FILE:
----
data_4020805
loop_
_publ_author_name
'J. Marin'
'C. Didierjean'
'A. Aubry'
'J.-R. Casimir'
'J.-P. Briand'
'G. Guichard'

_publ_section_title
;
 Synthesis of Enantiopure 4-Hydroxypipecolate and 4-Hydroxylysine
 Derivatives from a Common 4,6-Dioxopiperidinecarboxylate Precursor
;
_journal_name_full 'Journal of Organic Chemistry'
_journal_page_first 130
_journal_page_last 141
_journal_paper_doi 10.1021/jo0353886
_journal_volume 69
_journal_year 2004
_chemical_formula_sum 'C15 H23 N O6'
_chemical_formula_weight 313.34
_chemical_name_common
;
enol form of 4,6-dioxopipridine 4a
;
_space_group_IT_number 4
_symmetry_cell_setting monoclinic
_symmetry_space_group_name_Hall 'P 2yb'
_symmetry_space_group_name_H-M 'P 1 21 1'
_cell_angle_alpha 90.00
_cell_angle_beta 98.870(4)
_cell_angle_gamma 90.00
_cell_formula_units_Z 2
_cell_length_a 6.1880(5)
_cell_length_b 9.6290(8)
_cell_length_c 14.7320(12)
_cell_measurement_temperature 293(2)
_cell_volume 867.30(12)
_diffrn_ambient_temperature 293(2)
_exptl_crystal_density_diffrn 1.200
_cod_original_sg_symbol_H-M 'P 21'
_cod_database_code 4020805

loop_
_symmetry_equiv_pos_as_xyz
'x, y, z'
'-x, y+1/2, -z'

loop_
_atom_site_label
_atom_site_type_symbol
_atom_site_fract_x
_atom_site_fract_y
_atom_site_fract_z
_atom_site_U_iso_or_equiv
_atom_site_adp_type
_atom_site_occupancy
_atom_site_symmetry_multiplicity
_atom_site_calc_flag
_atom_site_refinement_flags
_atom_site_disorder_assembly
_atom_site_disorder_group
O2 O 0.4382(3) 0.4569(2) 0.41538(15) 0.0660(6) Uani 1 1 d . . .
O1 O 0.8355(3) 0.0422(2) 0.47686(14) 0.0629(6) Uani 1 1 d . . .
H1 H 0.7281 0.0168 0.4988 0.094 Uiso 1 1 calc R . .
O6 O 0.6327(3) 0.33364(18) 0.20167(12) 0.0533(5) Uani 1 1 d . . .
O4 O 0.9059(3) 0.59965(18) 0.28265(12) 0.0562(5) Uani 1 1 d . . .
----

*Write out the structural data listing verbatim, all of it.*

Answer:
data_4020805
loop_
_publ_author_name
'J. Marin'
'C. Didierjean'
'A. Aubry'
'J.-R. Casimir'
'J.-P. Briand'
'G. Guichard'

_publ_section_title
;
 Synthesis of Enantiopure 4-Hydroxypipecolate and 4-Hydroxylysine
 Derivatives from a Common 4,6-Dioxopiperidinecarboxylate Precursor
;
_journal_name_full 'Journal of Organic Chemistry'
_journal_page_first 130
_journal_page_last 141
_journal_paper_doi 10.1021/jo0353886
_journal_volume 69
_journal_year 2004
_chemical_formula_sum 'C15 H23 N O6'
_chemical_formula_weight 313.34
_chemical_name_common
;
enol form of 4,6-dioxopipridine 4a
;
_space_group_IT_number 4
_symmetry_cell_setting monoclinic
_symmetry_space_group_name_Hall 'P 2yb'
_symmetry_space_group_name_H-M 'P 1 21 1'
_cell_angle_alpha 90.00
_cell_angle_beta 98.870(4)
_cell_angle_gamma 90.00
_cell_formula_units_Z 2
_cell_length_a 6.1880(5)
_cell_length_b 9.6290(8)
_cell_length_c 14.7320(12)
_cell_measurement_temperature 293(2)
_cell_volume 867.30(12)
_diffrn_ambient_temperature 293(2)
_exptl_crystal_density_diffrn 1.200
_cod_original_sg_symbol_H-M 'P 21'
_cod_database_code 4020805

loop_
_symmetry_equiv_pos_as_xyz
'x, y, z'
'-x, y+1/2, -z'

loop_
_atom_site_label
_atom_site_type_symbol
_atom_site_fract_x
_atom_site_fract_y
_atom_site_fract_z
_atom_site_U_iso_or_equiv
_atom_site_adp_type
_atom_site_occupancy
_atom_site_symmetry_multiplicity
_atom_site_calc_flag
_atom_site_refinement_flags
_atom_site_disorder_assembly
_atom_site_disorder_group
O2 O 0.4382(3) 0.4569(2) 0.41538(15) 0.0660(6) Uani 1 1 d . . .
O1 O 0.8355(3) 0.0422(2) 0.47686(14) 0.0629(6) Uani 1 1 d . . .
H1 H 0.7281 0.0168 0.4988 0.094 Uiso 1 1 calc R . .
O6 O 0.6327(3) 0.33364(18) 0.20167(12) 0.0533(5) Uani 1 1 d . . .
O4 O 0.9059(3) 0.59965(18) 0.28265(12) 0.0562(5) Uani 1 1 d . . .